Special Features: The eastern portion of the park is home to a single majestic old-growth Douglas fir, estimated to be more than 500 years old. Wild onions can also be found growing throughout the area. Kitty Coleman Park is located 6 kilometers northwest of Courtenay on central Vancouver Island. This park is accessed via Coleman Road off Hwy 19A, north of Courtenay. Turn on Left Road, then right on Whittaker Road until you reach the park. Nearby communities include Courtenay, Comox Valley, Merville and Campbell River.      

Some of the above information is from the following web site.

Kitty Coleman Beach & Park       

 Sign at Kitty Coleman Beach Entrance

 Kitty Coleman Beach

Kitty Coleman Beach Douglas Fir

                                          Bates Beach 

 Road sign at the end of Aldergrove Road and the access to a section of Bates Beach
You will notice the birth and death date of Davey Janes on the road sign, this is the first time I have seen dates on regular road signs.  David William Janes born 1912 and died 2002, was first a logger then a fisherman, he was married, his wife's name Sally Janes, his children, Greg Janes and Norma Janes. 
(Thank you to Norma Janes for sending me the correct information on the family, RR)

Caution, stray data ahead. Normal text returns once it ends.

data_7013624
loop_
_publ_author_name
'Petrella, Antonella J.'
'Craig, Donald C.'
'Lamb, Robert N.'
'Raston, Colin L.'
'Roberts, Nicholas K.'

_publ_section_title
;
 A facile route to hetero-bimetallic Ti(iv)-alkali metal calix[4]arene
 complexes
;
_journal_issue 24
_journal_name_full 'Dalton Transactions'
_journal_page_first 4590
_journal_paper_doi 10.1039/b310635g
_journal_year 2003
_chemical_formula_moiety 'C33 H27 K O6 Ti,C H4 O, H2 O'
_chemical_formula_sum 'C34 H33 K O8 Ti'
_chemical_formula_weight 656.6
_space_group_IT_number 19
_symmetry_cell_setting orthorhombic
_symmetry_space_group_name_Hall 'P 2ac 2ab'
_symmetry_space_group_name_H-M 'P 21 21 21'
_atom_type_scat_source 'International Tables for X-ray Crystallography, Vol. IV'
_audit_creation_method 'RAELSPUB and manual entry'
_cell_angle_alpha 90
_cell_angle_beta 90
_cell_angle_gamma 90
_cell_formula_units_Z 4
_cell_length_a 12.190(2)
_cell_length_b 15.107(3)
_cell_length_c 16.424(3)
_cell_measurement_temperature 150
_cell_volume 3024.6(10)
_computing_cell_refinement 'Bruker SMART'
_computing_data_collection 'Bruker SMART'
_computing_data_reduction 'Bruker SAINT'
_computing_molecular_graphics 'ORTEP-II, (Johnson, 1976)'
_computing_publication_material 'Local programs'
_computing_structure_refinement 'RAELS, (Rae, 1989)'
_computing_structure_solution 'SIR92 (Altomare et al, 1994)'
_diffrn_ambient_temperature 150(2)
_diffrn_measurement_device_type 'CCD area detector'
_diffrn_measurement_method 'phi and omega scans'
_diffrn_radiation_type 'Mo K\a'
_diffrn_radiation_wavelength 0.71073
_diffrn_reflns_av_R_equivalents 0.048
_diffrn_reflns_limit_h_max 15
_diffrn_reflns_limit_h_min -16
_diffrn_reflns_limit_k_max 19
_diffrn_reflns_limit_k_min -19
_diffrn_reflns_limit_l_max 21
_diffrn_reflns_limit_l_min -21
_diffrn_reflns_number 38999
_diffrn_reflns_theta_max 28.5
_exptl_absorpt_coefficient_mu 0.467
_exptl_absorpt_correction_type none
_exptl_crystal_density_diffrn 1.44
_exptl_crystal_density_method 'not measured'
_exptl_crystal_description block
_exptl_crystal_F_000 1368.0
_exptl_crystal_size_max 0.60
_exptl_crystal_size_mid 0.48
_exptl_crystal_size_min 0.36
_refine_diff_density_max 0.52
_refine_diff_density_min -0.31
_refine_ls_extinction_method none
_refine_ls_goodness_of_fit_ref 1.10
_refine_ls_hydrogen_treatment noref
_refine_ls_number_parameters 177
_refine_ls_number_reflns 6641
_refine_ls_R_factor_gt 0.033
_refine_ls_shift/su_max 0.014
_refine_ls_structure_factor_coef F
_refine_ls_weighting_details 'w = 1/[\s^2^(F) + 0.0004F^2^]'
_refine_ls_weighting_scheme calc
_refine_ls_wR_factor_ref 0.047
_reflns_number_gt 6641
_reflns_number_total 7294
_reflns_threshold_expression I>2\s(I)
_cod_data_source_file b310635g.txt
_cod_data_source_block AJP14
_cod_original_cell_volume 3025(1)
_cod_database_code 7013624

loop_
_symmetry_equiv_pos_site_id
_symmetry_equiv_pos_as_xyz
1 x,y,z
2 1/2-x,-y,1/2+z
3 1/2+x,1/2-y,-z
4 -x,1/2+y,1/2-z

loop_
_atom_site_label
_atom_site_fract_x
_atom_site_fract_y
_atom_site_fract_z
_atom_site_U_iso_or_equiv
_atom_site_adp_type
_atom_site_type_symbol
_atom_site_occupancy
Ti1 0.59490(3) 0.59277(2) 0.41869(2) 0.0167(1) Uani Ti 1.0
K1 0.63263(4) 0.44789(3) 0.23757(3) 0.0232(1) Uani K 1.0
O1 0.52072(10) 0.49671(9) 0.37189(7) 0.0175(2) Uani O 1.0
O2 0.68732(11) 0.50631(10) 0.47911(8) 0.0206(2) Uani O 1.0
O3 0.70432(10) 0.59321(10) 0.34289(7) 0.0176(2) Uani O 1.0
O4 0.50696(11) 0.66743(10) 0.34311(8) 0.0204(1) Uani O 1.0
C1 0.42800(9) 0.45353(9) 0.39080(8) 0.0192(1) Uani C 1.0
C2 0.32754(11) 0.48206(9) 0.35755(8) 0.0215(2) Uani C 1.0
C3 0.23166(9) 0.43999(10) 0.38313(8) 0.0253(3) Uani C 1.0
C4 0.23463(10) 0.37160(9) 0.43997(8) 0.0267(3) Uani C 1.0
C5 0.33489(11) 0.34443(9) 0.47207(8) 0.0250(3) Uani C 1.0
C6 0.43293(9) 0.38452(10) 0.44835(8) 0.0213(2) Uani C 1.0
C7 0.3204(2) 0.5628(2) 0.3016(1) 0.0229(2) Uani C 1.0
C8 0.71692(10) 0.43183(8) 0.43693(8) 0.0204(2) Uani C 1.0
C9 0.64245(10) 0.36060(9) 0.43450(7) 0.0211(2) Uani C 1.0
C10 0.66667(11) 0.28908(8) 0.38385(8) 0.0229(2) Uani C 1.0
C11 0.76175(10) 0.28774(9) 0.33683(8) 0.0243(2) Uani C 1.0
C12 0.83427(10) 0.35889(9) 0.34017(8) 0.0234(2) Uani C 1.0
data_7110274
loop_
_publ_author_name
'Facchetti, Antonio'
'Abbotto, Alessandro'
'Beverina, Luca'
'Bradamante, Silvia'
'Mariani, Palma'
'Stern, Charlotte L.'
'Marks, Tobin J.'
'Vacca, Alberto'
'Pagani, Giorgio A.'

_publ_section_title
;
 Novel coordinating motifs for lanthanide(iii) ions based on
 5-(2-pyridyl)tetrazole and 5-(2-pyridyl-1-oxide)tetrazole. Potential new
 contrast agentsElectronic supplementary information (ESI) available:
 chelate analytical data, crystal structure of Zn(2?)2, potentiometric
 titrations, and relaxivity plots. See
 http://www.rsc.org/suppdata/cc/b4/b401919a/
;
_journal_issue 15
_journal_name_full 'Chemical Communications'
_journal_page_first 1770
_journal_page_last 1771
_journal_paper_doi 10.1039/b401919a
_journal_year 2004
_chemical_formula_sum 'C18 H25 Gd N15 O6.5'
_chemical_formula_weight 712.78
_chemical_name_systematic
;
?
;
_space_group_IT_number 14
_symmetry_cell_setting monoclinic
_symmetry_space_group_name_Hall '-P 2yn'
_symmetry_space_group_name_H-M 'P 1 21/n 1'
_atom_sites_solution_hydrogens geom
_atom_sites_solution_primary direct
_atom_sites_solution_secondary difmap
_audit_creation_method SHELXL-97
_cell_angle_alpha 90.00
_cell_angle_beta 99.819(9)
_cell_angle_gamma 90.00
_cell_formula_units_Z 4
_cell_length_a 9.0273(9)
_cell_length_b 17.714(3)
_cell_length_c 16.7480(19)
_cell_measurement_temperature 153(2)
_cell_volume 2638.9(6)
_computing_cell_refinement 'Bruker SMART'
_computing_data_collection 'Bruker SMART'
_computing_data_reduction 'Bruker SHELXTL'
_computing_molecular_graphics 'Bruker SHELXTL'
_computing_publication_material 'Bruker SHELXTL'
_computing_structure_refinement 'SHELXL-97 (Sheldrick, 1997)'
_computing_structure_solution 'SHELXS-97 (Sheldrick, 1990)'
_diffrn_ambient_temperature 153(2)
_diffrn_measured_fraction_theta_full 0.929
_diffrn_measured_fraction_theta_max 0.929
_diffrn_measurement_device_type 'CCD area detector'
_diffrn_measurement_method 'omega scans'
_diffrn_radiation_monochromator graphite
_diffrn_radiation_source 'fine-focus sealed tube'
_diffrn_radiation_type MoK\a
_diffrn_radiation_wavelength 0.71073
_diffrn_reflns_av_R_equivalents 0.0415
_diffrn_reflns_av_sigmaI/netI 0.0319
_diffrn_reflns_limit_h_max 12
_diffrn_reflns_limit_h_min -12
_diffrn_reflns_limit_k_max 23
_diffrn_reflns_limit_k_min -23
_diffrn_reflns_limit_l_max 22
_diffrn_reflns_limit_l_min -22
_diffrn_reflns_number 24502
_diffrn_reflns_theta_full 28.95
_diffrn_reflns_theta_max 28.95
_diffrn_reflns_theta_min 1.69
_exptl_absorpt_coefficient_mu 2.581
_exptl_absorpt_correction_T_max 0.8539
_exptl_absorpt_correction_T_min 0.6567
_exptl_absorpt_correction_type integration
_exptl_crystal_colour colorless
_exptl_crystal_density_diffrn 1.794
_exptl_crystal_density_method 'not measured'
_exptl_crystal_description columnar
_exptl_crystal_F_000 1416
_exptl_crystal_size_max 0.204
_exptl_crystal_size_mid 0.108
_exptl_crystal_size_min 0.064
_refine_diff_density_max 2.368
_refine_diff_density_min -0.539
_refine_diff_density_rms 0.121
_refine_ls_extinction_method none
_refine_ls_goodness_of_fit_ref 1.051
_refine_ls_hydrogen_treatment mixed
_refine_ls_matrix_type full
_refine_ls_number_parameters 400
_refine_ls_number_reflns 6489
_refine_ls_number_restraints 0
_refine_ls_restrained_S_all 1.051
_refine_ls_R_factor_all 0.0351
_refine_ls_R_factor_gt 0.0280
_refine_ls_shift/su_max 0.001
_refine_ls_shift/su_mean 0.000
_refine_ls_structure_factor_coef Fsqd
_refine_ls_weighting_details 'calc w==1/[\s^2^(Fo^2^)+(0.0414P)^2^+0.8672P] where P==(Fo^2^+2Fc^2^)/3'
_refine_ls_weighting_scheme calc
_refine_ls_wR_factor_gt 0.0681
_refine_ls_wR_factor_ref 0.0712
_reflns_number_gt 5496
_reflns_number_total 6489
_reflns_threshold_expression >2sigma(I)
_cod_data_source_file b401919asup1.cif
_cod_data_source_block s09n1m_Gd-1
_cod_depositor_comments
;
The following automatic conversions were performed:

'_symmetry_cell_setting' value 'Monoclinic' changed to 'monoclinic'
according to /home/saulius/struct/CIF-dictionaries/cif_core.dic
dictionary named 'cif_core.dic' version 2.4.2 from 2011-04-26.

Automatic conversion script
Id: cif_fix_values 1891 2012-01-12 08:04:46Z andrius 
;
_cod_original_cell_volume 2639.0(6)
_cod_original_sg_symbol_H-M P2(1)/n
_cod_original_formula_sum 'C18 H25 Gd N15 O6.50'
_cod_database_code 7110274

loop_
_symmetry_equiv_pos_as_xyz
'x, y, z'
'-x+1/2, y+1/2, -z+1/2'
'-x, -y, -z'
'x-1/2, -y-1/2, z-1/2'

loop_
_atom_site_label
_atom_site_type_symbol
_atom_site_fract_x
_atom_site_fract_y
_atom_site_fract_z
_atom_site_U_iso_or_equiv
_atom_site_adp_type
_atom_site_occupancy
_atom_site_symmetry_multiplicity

Bates Beach
Bates beach is the name of a community along the Georgia Strait. There is a beautiful Oceanfront Resort in the area which has camping, boating, kayaking, fishing and more. There are a few public access points to the waterfront which is mostly rocky, with tidal pools and sand bars. 

 Bates Beach area at the end of Davey Janes Road

 Bates Beach area at the end of Davey Janes Road

A section of Bates Beach   


Seal Bay Park


The park was originally part of a larger area offered to W.W.I soldiers as settlement lands. The soldiers opted not to claim the lands leaving the area as Crown land. In 1971 the Comox-Strathcona Natural History Society started lobbying the regional district and provincial government to have the area designated as a park. In 1975 approx. 135 ha (335 acre) were leased to CVRD as a park for a 20 year term.  In 1985 the area under lease was Crown granted to the regional district. An additional area of approx. 16.2 ha (40 acre) was added on with another Crown grant in 1988.

The area was last logged in approximately 1913 with cutting ending in the early 1920s. Springboard marks are still visible on the old growth stumps. Several trails follow rail or logging grades once used to haul cut trees. There was a small Japanese camp on the beach along with a sawmill where the Seabank Road trail reaches the water.